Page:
If we think of a classic three tier application deployed on the cloud, each tier of the application has controlled access to the other tiers. For example a front-end web application wouldn’t be able to communicate directly with a database. This isolation is achieved via firewalls, in AWS think Network ACL’s, Network Security Groups in Azure and so on.
With this in mind, how do we obtain a similar level of isolation within Kubernetes, when each of the tiers would reside within the same cluster?
Well, we could deploy an individual Kubernetes cluster per logical tier, but then we lose service density benefits, increase our costs, have more clusters to maintain and so on. So how else do we tackle this in Kubernetes? The answer comes in the form of NetworkPolicy.
NetworkPolicy is a Kubernetes feature, which allows intra Pod isolation. If a Pod has a network policy applied to it, any connections which do not match the policy will be rejected.
So let’s take a simple example to show how to use NetworkPolicy. In this example we have an NGINX deployment running a single Pod, with the deployment fronted by a Kubernetes Service. Calling the NGINX endpoint is a BusyBox client, which attempts to connect to the default NGINX endpoint to return it’s Index.html page.
This setup works as expected, and the Index.html page is returned to the client. Now let’s apply the following NetworkPolicy.
What this particular NetworkPolicy says is apply the policy to all Pods which have a label matching ngix-app. In our case this will be the NGINX deployment defined earlier. The policy itself then states to only allow inbound traffic from Pods which have a label of role:apiclient.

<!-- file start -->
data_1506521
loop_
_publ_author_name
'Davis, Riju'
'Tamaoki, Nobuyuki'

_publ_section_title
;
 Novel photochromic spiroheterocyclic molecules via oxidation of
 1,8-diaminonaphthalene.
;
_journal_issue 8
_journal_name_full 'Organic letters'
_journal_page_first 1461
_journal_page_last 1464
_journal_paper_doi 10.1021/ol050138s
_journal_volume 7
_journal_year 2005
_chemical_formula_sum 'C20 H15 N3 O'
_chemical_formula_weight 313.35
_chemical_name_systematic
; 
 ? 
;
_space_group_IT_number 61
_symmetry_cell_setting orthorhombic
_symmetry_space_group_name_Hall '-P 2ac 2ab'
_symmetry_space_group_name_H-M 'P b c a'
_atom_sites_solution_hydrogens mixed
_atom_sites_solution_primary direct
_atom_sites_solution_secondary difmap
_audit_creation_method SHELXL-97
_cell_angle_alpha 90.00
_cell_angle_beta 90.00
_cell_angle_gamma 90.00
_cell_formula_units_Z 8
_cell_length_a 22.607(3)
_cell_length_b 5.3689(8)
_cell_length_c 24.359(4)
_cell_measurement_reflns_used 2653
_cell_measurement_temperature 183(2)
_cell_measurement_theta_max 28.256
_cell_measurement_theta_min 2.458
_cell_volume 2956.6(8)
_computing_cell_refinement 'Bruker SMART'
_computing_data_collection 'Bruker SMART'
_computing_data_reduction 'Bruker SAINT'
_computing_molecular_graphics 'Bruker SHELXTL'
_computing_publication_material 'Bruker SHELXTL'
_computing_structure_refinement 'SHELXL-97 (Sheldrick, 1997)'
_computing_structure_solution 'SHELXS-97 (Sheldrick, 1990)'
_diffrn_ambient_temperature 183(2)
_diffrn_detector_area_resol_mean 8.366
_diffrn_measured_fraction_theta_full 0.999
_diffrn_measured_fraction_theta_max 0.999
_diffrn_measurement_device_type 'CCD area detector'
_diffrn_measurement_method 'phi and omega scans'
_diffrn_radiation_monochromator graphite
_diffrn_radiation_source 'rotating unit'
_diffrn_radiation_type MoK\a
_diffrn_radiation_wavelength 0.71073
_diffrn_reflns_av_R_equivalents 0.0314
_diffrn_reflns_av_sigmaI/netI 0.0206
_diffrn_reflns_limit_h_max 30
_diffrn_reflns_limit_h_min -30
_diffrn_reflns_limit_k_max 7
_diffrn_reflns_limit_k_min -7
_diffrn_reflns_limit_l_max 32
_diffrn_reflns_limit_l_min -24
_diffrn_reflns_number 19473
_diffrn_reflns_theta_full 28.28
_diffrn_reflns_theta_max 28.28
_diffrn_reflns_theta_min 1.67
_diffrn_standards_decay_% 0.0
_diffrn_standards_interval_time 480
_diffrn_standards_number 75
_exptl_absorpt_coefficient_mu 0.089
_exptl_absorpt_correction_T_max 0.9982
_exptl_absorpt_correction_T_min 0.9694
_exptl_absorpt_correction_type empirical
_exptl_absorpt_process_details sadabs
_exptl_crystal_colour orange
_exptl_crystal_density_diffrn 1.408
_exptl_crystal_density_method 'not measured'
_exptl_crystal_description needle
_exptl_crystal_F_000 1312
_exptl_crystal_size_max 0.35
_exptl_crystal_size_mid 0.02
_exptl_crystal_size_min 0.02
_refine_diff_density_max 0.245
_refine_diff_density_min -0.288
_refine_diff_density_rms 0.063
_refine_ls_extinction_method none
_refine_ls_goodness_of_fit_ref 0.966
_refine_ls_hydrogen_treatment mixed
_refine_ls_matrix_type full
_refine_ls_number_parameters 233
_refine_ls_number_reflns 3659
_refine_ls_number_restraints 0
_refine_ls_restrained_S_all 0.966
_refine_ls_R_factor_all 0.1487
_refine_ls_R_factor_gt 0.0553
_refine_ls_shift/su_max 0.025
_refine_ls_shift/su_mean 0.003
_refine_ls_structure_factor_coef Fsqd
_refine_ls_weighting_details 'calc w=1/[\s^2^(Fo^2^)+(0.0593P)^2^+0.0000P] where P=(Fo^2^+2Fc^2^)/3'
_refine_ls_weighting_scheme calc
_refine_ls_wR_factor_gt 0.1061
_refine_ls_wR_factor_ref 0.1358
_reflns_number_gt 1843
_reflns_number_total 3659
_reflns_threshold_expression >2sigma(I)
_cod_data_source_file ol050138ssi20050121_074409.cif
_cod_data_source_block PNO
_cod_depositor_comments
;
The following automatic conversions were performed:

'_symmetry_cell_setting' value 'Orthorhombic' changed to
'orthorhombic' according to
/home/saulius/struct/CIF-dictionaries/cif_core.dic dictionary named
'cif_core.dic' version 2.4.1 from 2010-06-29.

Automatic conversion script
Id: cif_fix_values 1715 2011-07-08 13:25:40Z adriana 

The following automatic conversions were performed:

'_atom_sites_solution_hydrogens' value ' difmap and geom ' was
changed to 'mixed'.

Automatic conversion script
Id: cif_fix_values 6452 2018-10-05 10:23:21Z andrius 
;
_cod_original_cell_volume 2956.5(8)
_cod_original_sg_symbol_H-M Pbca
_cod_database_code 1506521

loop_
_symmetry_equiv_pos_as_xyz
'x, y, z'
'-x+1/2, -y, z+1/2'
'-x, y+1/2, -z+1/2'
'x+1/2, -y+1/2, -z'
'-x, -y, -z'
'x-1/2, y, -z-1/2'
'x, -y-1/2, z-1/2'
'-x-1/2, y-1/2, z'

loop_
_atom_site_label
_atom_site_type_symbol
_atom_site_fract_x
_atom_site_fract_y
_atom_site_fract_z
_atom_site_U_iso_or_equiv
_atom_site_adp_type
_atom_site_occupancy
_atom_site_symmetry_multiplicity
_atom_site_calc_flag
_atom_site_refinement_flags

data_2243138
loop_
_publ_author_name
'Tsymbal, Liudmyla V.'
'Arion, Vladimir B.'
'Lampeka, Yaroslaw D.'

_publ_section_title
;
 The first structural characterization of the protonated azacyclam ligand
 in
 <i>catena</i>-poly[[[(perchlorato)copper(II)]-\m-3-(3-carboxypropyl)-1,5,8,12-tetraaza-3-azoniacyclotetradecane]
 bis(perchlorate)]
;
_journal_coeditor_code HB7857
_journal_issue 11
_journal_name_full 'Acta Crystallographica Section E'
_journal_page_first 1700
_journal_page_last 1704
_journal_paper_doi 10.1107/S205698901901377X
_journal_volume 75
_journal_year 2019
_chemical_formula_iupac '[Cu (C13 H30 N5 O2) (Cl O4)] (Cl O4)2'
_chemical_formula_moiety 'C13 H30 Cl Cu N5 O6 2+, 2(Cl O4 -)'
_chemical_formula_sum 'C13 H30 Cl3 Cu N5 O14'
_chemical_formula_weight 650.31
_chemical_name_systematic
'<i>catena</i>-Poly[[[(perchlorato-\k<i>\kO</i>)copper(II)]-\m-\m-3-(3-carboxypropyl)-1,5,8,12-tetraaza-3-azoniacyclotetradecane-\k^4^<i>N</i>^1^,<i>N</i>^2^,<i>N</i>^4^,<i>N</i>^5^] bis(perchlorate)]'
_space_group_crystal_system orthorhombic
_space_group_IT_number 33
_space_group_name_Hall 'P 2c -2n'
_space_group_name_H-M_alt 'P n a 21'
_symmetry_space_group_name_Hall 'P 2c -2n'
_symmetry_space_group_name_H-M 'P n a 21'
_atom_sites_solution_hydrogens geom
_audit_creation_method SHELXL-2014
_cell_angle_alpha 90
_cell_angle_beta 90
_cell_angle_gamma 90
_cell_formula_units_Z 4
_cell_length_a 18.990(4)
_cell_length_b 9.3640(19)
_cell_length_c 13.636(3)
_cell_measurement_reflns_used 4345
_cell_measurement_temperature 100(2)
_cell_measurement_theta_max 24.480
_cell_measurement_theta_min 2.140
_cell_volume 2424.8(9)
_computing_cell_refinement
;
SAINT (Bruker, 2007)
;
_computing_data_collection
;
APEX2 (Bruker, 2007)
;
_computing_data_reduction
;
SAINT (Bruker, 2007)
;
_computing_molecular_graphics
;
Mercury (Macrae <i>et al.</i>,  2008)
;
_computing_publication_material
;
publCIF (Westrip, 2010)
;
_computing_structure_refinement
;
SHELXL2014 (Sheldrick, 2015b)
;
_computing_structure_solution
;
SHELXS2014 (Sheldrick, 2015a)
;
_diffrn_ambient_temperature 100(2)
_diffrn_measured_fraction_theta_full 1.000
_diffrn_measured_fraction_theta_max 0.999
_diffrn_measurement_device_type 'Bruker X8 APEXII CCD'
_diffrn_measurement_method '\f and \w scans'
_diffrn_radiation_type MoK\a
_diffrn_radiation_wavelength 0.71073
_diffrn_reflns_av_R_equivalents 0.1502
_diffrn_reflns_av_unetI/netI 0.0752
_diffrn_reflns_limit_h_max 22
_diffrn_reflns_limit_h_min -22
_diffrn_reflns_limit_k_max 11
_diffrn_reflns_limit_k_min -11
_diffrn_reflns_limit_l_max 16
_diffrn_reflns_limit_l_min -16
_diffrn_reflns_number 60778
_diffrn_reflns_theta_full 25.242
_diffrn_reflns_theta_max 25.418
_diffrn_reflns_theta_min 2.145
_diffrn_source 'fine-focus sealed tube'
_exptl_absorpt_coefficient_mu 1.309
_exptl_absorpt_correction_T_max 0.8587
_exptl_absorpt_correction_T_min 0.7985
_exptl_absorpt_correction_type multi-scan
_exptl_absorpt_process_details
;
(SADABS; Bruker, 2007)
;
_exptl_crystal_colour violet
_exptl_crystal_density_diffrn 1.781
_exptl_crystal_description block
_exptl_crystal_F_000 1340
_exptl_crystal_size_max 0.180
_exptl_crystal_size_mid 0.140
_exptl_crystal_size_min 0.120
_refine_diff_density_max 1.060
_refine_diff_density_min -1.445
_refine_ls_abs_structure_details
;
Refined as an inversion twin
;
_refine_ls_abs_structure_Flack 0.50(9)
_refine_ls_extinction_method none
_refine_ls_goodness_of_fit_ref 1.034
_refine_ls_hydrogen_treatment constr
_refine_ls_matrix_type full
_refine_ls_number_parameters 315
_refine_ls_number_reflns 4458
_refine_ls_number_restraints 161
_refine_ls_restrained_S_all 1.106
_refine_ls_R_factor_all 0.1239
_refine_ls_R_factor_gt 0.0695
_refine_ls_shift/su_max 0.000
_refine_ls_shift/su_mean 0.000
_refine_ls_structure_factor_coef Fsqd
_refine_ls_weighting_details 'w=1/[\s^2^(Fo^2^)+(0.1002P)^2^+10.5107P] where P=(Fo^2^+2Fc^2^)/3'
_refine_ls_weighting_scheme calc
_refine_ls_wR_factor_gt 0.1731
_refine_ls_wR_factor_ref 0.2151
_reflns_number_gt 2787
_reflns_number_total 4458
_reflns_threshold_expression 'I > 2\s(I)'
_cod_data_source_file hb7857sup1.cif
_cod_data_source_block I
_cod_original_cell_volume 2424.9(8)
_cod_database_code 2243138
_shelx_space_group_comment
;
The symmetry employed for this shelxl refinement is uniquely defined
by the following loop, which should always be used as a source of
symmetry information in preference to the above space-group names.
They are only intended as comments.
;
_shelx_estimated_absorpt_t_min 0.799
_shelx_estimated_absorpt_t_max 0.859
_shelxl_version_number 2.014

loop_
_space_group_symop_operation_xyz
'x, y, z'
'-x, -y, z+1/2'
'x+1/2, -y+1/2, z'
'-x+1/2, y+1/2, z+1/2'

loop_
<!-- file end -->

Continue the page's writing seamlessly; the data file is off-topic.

With the policy applied, when we run wget from the BusyBox container we get the following:
You can see that the wget experiences a timeout due to the policy being in place.
So essentially the relationship between Pods and NetworkPolicy at this time is as follows:
Now we’ll run the BusyBox container again, but this time adding the role:apiclient label to the BusyBox deployment.
You can see that the client was successfully able to download the Index.html file, as the BusyBox Pod now matches the NetworkPolicy that is associated to the NGINX deployment.
This has been a brief overview of Kubernetes NetworkPolicy, but hopefully some of you will find this of use.
Please note that NetworkPolicy might not be enabled on your Kubernetes cluster. In my case I ran this against a cluster deployed on Google Kubernetes Engine (which is awesome), and I had to enable this feature on the cluster.